It has been observed by the Hon’ble Supreme Court in Central Inland Water Transport Corporation Limited and Anr. v. Brojo Nath Ganguly and Anr., (1986) 3 SCC 156 that:

“27. The law exists to serve the needs of the society which is governed by it. If the law is to play its allotted role of serving the needs of the society, it must reflect the ideas and ideologies of that society. It must keep time with the heartbeats of the society and with the needs and aspirations of the people. As the society changes, the law cannot remain immutable. The early nineteenth century essayist and wit, Sydney Smith, said, “When I hear any man talk of an unalterable law, I am convinced that he is an unalterable fool.” The law must, therefore, in a changing society march in tune with the changed ideas and ideologies.”
The words of Justice Bhagwati in the case of National Textile Workers’ Union v. P.R. Ramakrishnan (1983)ILLJ45SC , need to be set out. They are:

“We cannot allow the dead hand of the past to stifle the growth of the living present. Law cannot stand still : it must change with the changing social concepts and values. If the bark that protects the tree fails to grow and expand along with the tree, it will either choke the tree or if it is a living tree, it will shed that bark and grow a new living bark for itself. Similarly, if the law fails to respond to the needs of changing society, then either it will stifle the growth of the society and choke its progress or if the society is vigorous enough, it will cast away the law which stands in the way of its growth. Law must therefore constantly be on the move adapting itself to the fast changing society and not lag behind.”

In Delhi the law is being violated with impunity, and observed in the breach, and although the law requires persons to be 25 years of age to be served alcohol in settings like, bars, restaurants, lounges etc. as well as the purchase of alcohol. Yet reports suggest that about 67 per cent of the respondents in the age group of 18-25 years, purchased alcohol from liquor vends but were never asked for age proof, which has a corrosive effect on respect for the law. There is no penalty imposed on persons found drinking in Delhi who are not of legal age not have sellers been penalized, no offence reported/detected, neither has any data in this context been collected.

Law must encourage enforcement and the Hon’ble High Court of Rajasthan in Rajasthan State Electricity Board and Ors. Vs. Sultan Mohd., MANU/RH/0312/1999 in Paragraph 47 and 48 observed that:

47. The doctrine of rule of law, presupposes that the people are to be governed by law and not by lawlessness. The law which is to govern the people, cannot be the law which individual human being may, in its discretion, make for himself and others. The law which is to govern the people must be the law enacted by a competent Legislature in whom the power to enact the law is reposed, no matter what is the form of government. The Legislature which enacts and gives law to the people for the purpose of regulating their lives, liberties, fates and fortunes, it is obviously distinguishable from the individual citizen.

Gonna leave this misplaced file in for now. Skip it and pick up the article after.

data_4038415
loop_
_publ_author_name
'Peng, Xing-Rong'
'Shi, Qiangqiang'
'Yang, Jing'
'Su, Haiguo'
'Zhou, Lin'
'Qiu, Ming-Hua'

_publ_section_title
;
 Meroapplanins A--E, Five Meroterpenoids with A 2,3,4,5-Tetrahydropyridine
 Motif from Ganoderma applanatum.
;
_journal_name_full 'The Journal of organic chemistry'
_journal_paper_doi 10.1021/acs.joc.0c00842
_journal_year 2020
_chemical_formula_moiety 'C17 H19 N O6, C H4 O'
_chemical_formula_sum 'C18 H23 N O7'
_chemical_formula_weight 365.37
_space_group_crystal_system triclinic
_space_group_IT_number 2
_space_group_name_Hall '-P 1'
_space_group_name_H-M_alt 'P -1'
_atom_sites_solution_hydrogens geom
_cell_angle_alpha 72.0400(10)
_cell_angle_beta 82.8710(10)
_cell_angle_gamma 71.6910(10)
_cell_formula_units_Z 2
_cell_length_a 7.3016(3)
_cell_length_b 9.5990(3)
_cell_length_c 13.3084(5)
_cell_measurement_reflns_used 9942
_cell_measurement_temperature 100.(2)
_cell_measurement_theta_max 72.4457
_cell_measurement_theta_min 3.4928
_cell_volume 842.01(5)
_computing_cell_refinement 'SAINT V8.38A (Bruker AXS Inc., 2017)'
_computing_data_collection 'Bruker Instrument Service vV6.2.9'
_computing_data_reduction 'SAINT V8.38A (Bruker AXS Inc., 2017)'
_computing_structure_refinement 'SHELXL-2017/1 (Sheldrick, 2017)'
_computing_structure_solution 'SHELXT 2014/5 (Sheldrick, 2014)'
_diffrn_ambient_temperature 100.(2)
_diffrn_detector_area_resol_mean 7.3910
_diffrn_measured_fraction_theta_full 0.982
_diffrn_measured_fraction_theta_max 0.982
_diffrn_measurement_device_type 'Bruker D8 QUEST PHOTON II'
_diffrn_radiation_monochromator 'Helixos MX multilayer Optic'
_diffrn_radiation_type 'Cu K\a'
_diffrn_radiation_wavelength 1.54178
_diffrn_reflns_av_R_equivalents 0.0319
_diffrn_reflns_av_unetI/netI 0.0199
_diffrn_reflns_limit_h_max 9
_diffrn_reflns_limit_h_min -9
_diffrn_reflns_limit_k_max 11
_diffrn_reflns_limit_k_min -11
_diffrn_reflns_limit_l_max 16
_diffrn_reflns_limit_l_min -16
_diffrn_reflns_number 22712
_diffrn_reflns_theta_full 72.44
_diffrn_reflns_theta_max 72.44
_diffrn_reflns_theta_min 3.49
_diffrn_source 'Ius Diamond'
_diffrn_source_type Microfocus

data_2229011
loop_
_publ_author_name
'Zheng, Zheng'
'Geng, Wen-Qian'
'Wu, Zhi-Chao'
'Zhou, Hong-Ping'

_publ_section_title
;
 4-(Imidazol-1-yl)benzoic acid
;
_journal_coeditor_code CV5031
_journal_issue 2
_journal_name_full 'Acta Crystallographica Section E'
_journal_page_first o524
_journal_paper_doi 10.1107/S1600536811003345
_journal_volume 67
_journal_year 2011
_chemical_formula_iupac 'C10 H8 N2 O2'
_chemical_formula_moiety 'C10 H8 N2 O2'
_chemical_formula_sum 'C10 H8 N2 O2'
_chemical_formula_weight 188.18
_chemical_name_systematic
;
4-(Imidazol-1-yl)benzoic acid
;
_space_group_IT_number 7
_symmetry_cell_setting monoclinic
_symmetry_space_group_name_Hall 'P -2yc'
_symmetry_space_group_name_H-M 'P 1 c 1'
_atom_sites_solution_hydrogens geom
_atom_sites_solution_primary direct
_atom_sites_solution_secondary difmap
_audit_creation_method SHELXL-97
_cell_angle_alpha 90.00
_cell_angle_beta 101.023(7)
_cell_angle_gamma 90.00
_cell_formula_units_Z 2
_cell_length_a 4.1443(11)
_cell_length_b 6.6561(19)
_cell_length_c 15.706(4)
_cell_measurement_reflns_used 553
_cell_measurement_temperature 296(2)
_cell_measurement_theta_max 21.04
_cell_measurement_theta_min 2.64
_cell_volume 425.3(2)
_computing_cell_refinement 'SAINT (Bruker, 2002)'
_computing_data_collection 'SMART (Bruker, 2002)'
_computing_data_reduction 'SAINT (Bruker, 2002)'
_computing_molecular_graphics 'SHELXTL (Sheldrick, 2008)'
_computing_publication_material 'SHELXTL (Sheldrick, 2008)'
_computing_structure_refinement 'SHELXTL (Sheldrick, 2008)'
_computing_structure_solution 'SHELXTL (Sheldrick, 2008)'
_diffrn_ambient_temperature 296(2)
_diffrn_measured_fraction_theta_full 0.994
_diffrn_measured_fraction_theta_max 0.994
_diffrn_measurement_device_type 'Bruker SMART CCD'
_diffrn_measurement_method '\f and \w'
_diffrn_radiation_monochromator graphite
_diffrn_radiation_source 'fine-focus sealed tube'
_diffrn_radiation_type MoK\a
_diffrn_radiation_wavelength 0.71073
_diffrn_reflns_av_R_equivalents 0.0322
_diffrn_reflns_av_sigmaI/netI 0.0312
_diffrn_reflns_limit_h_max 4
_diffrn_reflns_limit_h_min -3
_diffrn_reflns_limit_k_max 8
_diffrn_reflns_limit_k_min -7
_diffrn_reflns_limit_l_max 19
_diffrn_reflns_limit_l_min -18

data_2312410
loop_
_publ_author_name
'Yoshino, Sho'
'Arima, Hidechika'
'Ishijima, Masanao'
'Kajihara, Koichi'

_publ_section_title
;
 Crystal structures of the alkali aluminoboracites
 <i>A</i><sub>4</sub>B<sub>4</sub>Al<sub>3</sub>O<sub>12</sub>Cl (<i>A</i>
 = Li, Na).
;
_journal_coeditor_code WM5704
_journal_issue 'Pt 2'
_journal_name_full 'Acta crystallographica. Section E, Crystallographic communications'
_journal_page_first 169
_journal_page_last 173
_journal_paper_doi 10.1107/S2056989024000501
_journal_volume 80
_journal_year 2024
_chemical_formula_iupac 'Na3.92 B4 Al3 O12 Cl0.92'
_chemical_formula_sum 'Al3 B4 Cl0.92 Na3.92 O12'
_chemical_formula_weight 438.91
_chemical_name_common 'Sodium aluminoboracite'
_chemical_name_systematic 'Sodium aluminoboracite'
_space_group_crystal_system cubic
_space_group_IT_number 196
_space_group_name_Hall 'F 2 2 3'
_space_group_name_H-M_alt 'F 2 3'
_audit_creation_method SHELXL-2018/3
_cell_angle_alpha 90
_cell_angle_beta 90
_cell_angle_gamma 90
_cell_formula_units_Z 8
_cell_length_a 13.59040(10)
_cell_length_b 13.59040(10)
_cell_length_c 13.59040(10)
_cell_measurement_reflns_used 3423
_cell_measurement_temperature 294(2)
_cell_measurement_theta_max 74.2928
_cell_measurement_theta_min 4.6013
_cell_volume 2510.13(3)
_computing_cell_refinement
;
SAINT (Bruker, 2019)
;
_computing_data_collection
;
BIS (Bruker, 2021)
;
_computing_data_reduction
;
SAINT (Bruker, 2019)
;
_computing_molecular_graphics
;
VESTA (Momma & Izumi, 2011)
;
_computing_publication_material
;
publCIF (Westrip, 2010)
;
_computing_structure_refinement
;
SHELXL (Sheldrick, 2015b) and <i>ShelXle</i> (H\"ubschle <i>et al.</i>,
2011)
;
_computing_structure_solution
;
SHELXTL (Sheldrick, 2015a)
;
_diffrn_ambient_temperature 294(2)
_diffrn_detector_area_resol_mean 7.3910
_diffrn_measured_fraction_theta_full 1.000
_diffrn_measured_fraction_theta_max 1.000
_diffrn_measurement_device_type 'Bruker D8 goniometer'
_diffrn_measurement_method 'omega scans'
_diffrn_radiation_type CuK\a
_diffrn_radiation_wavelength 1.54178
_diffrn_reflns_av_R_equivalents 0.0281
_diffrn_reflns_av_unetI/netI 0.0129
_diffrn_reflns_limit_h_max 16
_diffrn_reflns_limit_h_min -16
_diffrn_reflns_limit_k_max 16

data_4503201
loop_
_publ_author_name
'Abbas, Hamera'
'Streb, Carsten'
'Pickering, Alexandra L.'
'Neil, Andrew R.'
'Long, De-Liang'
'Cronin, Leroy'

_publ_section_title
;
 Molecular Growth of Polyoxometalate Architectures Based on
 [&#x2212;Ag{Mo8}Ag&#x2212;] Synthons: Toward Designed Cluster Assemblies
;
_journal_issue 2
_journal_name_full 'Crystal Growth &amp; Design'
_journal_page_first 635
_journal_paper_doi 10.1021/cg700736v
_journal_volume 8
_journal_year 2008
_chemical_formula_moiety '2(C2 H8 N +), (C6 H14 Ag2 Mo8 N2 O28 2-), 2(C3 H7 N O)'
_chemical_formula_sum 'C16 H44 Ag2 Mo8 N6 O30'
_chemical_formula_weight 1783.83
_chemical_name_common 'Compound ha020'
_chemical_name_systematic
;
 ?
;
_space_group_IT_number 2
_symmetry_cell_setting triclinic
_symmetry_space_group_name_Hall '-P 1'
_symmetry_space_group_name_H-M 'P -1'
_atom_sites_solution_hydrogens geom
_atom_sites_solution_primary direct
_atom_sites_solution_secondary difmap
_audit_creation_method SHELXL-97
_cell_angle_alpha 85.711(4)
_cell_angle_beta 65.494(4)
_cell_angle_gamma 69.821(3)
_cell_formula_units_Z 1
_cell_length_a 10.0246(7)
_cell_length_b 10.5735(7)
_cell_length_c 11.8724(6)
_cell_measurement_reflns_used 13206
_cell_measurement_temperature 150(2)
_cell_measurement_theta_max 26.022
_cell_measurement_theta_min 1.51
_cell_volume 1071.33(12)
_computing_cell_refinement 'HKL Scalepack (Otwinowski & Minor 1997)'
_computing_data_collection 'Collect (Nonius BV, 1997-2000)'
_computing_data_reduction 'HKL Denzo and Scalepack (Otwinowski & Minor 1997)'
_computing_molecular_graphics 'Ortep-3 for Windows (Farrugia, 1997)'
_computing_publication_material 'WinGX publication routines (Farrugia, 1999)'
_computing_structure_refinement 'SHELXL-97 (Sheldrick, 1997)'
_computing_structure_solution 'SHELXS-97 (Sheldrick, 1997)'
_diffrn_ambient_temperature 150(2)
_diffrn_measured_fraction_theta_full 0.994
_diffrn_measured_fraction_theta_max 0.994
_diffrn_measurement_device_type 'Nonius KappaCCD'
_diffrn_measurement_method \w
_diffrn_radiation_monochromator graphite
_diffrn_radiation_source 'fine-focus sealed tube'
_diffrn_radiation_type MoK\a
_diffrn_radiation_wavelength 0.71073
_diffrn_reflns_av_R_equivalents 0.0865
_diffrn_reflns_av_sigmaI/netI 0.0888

48. The primary responsibility of enforcing the rule of law is that of the State and the rest of the society and not of the concerned citizen, it must be held that the State and its various organs must take appropriate steps in time to enforce the rule of law considering it to be their primary responsibility, without waiting for the petition from the citizen. It is for the State and its functionaries to justify their omission to enforce the rule of law and, the blame for non-enforcement of rule of law on their part, cannot be shifted to the concerned individual nor the duty to-enforce the rule of law can be avoided on the ground that the petitioner did not move a petition or that the petition filed by him was delayed.

The Hon’ble High Court of Patna in the case of Confederation of Indian Alcoholic Beverage Companies and Ors. Vs. The State of Bihar and Ors. MANU/BH/0839/2016 held that “A citizen has a right to enjoy his liquor within the confines of his house in an orderly fashion and that right would be a part of right of privacy, a fundamental right, under Article 21 of the Constitution and, any deprivation thereof would have to withstand the test of Articles 14 and 19 of the Constitution as well.”

Fundamental rights are given in part III of the Indian Constitution. Article 14 mandates equality before law, it provides that State shall not deny to any person equality before law or the equal protection of laws within the territory of India. Article 15 of Constitution Prohibits discrimination on grounds of religion, race, sex, caste or place of birth.

Delhi Government is State and as per article 13 of the Constitution, State cannot enact any law which is inconsistent with or in derogation of fundamental rights and as a consequence there of Delhi Government cannot frame any law /rules/bye laws/regulations for its functioning which is inconsistent with or in derogation of fundamental rights. Article 13 mandates that the laws which take away or abridges rights conferred under part III of the Constitution shall be void to extent of that inconsistency. Accordingly S.23 of Delhi Excise Act, 2009 which provides 25 years as legal drinking age in National Capital Territory Delhi be declared void which prescribes 25 years as legal age of Drinking in the National Capital Territory of Delhi leading to discrimination against residents of National Capital Territory of Delhi compared to citizens of India  residing in different states in India where the legal age of Drinking is less than 25 years.

Recently hearing the petition Delhi High Court dismissed the petition by observing that “We see no reason to quash the provision which prohibits the licensee to sell or deliver alcohol to a person who is less than 25 years of age. The petitioner has presumed that the age of drinking has been prescribed but this is not the reason for quashing and setting aside Section 23 of Delhi Excise Act. It is a policy decision, that on what age the sale of alcohol should be prohibited.”